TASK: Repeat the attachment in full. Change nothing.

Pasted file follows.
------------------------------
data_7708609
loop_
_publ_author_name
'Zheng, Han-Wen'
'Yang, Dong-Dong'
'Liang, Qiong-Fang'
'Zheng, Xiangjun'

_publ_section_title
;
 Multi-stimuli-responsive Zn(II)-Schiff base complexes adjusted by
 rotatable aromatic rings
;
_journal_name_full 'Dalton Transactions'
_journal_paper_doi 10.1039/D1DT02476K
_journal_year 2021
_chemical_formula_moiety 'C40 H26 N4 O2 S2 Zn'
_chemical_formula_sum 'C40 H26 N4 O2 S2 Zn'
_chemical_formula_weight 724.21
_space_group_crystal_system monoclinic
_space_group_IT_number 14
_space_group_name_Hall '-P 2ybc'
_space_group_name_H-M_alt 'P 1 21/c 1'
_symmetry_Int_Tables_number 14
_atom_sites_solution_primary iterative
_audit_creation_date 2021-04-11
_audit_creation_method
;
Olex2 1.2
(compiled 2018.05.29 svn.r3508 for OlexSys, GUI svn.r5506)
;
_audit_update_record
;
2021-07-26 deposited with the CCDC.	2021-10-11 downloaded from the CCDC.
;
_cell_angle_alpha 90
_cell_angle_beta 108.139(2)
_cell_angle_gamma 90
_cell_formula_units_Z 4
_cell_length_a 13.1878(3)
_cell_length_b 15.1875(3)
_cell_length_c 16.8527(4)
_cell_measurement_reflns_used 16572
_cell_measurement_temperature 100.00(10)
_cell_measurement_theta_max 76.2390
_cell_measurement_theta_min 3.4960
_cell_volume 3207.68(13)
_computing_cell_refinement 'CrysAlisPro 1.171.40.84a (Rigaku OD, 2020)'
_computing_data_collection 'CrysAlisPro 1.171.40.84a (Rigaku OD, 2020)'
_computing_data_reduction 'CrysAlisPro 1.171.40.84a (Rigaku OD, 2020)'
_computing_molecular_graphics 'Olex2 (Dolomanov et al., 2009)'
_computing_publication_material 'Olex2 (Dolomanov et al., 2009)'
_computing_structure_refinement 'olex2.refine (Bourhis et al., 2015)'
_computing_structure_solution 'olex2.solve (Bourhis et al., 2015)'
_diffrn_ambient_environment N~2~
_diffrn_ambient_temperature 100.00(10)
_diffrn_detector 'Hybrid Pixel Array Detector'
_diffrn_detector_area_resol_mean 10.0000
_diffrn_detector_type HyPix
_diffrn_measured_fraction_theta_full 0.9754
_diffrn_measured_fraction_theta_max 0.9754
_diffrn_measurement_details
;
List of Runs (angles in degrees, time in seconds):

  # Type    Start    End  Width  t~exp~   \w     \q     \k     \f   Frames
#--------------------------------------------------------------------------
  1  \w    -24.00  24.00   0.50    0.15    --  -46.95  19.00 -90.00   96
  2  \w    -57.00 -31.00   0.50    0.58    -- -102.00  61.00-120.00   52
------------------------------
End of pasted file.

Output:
data_7708609
loop_
_publ_author_name
'Zheng, Han-Wen'
'Yang, Dong-Dong'
'Liang, Qiong-Fang'
'Zheng, Xiangjun'

_publ_section_title
;
 Multi-stimuli-responsive Zn(II)-Schiff base complexes adjusted by
 rotatable aromatic rings
;
_journal_name_full 'Dalton Transactions'
_journal_paper_doi 10.1039/D1DT02476K
_journal_year 2021
_chemical_formula_moiety 'C40 H26 N4 O2 S2 Zn'
_chemical_formula_sum 'C40 H26 N4 O2 S2 Zn'
_chemical_formula_weight 724.21
_space_group_crystal_system monoclinic
_space_group_IT_number 14
_space_group_name_Hall '-P 2ybc'
_space_group_name_H-M_alt 'P 1 21/c 1'
_symmetry_Int_Tables_number 14
_atom_sites_solution_primary iterative
_audit_creation_date 2021-04-11
_audit_creation_method
;
Olex2 1.2
(compiled 2018.05.29 svn.r3508 for OlexSys, GUI svn.r5506)
;
_audit_update_record
;
2021-07-26 deposited with the CCDC.	2021-10-11 downloaded from the CCDC.
;
_cell_angle_alpha 90
_cell_angle_beta 108.139(2)
_cell_angle_gamma 90
_cell_formula_units_Z 4
_cell_length_a 13.1878(3)
_cell_length_b 15.1875(3)
_cell_length_c 16.8527(4)
_cell_measurement_reflns_used 16572
_cell_measurement_temperature 100.00(10)
_cell_measurement_theta_max 76.2390
_cell_measurement_theta_min 3.4960
_cell_volume 3207.68(13)
_computing_cell_refinement 'CrysAlisPro 1.171.40.84a (Rigaku OD, 2020)'
_computing_data_collection 'CrysAlisPro 1.171.40.84a (Rigaku OD, 2020)'
_computing_data_reduction 'CrysAlisPro 1.171.40.84a (Rigaku OD, 2020)'
_computing_molecular_graphics 'Olex2 (Dolomanov et al., 2009)'
_computing_publication_material 'Olex2 (Dolomanov et al., 2009)'
_computing_structure_refinement 'olex2.refine (Bourhis et al., 2015)'
_computing_structure_solution 'olex2.solve (Bourhis et al., 2015)'
_diffrn_ambient_environment N~2~
_diffrn_ambient_temperature 100.00(10)
_diffrn_detector 'Hybrid Pixel Array Detector'
_diffrn_detector_area_resol_mean 10.0000
_diffrn_detector_type HyPix
_diffrn_measured_fraction_theta_full 0.9754
_diffrn_measured_fraction_theta_max 0.9754
_diffrn_measurement_details
;
List of Runs (angles in degrees, time in seconds):

  # Type    Start    End  Width  t~exp~   \w     \q     \k     \f   Frames
#--------------------------------------------------------------------------
  1  \w    -24.00  24.00   0.50    0.15    --  -46.95  19.00 -90.00   96
  2  \w    -57.00 -31.00   0.50    0.58    -- -102.00  61.00-120.00   52